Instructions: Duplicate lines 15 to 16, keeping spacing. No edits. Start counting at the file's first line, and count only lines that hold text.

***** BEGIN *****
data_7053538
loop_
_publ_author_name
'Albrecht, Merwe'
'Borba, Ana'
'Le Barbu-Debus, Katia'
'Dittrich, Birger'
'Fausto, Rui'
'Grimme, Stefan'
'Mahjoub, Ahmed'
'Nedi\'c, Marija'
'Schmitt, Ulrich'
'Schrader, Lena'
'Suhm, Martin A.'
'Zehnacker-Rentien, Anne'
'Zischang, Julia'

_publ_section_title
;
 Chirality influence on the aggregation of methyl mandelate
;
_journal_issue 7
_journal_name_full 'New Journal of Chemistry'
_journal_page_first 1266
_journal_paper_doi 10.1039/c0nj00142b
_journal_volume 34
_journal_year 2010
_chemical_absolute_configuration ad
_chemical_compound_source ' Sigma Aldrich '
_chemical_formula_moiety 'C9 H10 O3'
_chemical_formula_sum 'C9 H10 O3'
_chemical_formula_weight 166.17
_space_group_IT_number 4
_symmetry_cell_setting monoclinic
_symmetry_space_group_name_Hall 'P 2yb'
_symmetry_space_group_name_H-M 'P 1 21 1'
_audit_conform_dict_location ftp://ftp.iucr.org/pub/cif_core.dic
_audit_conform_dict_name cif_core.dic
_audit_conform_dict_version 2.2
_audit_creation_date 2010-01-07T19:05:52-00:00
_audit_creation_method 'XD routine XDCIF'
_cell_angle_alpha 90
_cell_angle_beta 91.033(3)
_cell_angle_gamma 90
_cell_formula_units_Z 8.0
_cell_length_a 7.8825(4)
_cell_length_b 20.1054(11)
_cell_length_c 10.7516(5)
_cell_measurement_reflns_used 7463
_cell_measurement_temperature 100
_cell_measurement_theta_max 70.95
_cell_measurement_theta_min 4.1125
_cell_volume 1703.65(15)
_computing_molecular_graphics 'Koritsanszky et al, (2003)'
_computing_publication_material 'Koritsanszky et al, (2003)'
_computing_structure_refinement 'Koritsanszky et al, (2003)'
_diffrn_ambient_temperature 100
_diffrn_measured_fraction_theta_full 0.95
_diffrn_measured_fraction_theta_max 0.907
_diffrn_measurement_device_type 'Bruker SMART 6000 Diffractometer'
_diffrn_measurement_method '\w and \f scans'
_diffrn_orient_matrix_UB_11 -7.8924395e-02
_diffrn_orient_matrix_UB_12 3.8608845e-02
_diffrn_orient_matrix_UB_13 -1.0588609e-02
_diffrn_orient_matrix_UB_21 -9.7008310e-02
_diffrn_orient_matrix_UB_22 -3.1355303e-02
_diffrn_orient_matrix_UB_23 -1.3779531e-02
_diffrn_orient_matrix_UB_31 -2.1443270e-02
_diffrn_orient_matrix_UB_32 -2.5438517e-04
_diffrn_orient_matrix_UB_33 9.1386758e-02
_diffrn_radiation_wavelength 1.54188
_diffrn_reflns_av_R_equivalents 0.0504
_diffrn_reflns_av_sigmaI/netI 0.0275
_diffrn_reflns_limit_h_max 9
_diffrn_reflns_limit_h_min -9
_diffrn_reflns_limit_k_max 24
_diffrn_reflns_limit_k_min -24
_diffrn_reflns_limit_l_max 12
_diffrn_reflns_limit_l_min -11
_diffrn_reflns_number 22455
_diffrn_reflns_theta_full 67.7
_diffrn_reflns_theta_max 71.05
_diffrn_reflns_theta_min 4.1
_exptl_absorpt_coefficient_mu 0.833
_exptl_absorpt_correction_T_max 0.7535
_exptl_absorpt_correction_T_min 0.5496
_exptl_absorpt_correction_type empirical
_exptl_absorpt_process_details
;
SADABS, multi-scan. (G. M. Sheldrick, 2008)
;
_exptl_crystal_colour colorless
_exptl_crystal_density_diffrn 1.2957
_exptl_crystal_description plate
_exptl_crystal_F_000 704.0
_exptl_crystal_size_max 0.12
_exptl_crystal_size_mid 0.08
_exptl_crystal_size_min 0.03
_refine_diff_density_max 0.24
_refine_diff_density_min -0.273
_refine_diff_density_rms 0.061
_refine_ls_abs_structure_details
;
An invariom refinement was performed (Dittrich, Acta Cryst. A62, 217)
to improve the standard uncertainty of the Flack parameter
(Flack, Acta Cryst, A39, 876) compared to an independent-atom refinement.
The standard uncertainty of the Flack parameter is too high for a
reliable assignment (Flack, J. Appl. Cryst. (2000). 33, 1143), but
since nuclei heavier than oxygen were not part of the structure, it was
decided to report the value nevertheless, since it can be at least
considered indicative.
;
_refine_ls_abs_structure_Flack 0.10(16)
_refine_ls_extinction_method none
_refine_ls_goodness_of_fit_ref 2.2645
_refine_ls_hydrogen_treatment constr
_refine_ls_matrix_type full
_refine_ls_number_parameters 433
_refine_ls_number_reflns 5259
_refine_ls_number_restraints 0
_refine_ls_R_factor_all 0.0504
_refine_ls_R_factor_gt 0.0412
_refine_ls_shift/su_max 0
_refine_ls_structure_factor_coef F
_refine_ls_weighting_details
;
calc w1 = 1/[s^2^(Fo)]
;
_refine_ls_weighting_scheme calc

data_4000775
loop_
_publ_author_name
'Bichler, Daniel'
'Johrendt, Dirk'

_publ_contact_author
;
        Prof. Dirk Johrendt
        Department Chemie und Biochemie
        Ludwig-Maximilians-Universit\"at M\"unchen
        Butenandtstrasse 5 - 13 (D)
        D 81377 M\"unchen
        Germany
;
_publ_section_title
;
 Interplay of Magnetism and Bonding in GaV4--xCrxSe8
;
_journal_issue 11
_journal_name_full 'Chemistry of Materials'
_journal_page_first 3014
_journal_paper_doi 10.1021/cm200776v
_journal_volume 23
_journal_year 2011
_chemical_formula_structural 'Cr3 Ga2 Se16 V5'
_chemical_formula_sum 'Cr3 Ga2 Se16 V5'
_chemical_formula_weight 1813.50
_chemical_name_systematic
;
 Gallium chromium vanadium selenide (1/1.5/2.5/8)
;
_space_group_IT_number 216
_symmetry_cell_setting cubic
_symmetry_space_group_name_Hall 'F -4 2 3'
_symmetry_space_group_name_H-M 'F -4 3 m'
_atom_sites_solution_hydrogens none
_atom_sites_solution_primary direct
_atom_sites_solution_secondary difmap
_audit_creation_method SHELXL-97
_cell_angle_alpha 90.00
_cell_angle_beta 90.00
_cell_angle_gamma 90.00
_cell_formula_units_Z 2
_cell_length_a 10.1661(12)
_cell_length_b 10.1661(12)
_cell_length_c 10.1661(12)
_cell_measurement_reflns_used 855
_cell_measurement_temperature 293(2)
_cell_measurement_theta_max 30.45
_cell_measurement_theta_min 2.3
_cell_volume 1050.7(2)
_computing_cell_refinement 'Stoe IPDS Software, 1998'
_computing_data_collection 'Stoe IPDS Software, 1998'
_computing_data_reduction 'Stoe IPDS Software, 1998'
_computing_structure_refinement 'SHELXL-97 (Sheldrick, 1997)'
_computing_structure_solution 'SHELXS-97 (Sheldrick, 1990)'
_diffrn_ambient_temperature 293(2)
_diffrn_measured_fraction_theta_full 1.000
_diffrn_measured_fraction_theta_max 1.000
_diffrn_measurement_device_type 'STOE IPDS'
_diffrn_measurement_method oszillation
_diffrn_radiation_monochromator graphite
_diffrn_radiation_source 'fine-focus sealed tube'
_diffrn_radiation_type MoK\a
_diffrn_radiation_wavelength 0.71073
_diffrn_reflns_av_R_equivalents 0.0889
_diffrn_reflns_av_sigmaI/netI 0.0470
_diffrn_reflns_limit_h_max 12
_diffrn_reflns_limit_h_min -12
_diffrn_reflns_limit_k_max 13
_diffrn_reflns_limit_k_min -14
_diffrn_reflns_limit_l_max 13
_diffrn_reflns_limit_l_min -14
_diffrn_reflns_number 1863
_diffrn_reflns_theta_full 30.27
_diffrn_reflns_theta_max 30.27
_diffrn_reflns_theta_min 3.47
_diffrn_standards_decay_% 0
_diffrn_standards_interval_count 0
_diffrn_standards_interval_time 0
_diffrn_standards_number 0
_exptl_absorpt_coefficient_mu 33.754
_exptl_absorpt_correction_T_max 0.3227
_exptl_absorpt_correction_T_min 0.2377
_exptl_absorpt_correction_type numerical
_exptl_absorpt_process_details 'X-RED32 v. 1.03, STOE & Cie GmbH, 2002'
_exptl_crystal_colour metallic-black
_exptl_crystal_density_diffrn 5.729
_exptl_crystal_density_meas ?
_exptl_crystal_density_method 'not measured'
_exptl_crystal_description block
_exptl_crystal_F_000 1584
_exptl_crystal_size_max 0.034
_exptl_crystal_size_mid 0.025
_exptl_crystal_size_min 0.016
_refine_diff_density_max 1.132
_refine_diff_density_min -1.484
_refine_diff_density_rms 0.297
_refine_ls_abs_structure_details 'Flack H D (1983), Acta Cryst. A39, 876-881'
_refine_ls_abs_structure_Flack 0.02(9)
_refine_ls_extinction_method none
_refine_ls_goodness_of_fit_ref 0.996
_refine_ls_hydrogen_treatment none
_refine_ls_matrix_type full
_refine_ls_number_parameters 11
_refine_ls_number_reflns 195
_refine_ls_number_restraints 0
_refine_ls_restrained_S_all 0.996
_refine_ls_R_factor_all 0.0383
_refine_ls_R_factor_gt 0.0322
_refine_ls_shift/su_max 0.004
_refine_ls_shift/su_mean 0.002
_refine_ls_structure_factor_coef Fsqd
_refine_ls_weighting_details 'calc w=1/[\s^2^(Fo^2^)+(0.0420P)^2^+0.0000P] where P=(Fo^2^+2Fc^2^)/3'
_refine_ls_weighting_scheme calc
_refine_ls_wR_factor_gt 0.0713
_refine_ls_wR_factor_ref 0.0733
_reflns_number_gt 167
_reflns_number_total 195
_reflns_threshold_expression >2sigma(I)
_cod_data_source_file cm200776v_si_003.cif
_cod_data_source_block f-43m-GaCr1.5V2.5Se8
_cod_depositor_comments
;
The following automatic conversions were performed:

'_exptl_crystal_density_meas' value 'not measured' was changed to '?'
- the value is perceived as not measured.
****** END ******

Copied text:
'Zehnacker-Rentien, Anne'
'Zischang, Julia'